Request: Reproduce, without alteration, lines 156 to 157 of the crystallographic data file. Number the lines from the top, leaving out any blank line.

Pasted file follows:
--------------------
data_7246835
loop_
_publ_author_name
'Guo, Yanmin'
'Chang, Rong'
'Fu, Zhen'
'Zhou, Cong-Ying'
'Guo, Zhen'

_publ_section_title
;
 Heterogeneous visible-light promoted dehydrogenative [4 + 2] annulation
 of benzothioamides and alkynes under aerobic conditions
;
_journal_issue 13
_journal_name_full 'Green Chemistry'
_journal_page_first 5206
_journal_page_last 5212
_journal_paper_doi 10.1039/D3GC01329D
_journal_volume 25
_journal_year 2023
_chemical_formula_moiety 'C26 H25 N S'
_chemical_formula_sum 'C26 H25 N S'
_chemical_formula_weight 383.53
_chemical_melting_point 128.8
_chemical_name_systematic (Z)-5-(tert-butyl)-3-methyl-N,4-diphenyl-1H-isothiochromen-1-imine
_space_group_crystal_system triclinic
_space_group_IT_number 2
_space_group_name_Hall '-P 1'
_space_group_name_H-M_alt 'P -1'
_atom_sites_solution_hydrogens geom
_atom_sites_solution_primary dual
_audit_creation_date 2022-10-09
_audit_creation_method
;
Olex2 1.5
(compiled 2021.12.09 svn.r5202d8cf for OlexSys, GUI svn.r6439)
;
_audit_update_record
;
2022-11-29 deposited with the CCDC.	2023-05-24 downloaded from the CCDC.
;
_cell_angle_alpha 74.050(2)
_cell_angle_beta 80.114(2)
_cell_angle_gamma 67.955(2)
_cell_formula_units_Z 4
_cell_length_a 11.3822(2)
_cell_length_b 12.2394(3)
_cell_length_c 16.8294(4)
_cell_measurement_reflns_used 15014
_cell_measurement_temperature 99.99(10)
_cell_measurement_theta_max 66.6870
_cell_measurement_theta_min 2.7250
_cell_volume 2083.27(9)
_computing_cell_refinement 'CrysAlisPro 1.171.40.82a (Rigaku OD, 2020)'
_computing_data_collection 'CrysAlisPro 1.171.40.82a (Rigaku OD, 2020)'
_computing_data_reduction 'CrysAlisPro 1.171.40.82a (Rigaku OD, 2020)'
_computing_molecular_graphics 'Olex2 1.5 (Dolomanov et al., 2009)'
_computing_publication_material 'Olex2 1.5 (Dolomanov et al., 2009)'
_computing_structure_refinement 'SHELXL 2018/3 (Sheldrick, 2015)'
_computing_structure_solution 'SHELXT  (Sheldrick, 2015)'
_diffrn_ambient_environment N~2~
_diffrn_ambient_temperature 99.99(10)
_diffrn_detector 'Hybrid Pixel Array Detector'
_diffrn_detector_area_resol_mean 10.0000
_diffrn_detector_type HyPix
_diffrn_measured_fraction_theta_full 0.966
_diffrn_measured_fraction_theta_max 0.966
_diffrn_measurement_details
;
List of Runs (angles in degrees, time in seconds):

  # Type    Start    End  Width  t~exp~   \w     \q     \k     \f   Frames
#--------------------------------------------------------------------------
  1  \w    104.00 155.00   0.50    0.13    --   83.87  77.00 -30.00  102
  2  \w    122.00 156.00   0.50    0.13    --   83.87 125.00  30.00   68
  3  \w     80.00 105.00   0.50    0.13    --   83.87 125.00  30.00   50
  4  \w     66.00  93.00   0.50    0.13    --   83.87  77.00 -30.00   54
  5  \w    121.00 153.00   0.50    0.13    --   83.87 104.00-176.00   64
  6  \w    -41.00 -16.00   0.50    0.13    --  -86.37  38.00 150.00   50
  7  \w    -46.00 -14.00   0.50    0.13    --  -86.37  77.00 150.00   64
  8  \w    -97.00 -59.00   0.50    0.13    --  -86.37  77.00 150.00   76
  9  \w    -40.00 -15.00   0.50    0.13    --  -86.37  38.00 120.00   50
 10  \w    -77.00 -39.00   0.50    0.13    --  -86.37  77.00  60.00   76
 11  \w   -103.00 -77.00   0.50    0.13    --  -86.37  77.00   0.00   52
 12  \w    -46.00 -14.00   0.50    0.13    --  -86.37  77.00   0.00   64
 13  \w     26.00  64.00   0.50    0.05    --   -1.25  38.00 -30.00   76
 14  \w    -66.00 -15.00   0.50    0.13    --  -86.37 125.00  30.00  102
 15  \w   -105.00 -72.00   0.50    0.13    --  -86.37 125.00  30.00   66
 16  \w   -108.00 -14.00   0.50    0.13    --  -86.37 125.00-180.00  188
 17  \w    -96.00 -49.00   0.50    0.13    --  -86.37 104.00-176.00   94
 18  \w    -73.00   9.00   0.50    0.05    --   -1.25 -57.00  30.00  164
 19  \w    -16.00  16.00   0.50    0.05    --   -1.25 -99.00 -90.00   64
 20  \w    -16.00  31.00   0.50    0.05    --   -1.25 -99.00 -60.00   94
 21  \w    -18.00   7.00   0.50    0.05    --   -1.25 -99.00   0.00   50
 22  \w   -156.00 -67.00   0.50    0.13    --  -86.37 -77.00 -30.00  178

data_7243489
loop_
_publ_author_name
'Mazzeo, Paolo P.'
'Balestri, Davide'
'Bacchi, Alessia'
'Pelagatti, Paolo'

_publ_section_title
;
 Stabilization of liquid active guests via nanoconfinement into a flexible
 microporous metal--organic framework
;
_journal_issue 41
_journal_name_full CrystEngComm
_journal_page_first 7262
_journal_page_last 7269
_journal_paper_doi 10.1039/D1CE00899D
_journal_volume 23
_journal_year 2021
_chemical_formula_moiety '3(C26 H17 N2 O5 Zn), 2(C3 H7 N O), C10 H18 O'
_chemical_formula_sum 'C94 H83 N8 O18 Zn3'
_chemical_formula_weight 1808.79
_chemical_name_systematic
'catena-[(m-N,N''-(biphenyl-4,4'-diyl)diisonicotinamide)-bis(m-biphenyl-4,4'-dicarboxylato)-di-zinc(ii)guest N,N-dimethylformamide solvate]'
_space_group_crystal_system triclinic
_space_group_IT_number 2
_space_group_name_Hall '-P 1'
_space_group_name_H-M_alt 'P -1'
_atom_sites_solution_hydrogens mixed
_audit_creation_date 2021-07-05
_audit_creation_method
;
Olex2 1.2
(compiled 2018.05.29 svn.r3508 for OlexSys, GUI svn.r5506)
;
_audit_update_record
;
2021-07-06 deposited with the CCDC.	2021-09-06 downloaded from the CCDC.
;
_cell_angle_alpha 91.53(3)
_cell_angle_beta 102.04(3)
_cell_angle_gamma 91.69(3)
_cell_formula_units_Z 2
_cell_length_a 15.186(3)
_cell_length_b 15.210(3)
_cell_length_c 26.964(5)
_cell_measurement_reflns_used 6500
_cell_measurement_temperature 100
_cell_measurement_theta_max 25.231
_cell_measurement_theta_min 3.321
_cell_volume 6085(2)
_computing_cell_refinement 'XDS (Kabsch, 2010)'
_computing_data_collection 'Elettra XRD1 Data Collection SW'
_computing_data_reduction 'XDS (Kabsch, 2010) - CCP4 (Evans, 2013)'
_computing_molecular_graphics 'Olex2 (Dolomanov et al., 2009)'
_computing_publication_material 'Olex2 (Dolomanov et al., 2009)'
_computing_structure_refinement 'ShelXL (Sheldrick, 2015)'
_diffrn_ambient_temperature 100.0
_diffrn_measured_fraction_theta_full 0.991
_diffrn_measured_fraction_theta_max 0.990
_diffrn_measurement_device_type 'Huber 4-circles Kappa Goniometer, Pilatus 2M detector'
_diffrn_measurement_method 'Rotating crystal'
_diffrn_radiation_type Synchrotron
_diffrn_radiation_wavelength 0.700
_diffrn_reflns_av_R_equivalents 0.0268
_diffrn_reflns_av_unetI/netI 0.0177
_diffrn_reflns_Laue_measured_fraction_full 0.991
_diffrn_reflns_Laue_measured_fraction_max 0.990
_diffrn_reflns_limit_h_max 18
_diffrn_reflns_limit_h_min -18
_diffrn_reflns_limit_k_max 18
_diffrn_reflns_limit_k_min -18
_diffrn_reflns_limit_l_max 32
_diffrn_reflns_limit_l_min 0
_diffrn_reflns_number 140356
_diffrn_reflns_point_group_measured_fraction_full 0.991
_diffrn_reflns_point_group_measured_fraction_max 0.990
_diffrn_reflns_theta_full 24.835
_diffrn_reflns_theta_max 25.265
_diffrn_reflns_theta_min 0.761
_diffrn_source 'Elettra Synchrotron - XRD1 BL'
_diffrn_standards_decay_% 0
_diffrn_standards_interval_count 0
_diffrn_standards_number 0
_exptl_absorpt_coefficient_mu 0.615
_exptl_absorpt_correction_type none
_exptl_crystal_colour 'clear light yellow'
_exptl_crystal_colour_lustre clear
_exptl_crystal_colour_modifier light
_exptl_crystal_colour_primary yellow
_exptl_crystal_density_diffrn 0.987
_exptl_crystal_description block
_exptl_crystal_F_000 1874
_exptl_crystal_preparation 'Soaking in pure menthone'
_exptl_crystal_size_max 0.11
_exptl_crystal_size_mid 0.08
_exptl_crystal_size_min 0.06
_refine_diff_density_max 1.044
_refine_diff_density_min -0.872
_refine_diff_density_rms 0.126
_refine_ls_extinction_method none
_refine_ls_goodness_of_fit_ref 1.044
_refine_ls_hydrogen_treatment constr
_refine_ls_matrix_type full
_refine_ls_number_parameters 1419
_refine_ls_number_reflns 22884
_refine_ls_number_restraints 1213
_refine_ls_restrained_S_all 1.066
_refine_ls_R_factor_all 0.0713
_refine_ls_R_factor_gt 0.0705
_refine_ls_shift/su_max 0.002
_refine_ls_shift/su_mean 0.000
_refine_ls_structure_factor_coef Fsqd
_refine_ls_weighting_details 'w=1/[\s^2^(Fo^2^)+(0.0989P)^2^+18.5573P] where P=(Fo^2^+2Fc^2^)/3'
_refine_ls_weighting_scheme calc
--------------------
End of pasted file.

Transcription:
_diffrn_measurement_method 'Rotating crystal'
_diffrn_radiation_type Synchrotron